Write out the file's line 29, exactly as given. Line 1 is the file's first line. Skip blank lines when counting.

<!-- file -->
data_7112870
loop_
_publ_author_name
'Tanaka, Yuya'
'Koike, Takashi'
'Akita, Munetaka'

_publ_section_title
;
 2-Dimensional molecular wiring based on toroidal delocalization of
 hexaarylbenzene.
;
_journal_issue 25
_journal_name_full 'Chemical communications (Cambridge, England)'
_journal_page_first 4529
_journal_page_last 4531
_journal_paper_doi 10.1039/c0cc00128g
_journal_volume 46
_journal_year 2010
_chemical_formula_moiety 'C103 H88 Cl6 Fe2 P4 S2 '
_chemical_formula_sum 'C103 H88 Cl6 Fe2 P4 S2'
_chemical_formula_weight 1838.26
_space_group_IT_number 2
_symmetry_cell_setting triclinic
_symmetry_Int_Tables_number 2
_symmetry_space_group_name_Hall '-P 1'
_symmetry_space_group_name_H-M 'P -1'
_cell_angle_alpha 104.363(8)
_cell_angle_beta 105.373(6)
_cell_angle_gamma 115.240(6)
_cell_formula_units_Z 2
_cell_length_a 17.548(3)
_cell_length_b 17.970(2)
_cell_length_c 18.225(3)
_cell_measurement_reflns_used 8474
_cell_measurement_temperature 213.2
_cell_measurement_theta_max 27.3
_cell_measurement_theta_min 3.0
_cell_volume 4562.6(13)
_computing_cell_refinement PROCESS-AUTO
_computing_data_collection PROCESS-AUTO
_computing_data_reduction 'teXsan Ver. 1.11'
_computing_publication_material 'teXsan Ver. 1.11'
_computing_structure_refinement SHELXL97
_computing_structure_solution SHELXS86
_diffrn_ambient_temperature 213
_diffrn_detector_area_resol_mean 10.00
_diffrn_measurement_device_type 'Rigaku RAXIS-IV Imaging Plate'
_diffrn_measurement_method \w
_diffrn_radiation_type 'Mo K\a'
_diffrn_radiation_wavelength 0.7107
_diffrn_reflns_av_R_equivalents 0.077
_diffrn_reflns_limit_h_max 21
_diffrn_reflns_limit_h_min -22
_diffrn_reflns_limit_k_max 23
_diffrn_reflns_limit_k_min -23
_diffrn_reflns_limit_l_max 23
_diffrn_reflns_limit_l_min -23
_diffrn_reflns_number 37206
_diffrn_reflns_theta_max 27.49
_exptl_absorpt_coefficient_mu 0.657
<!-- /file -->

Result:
_cell_angle_gamma 115.240(6)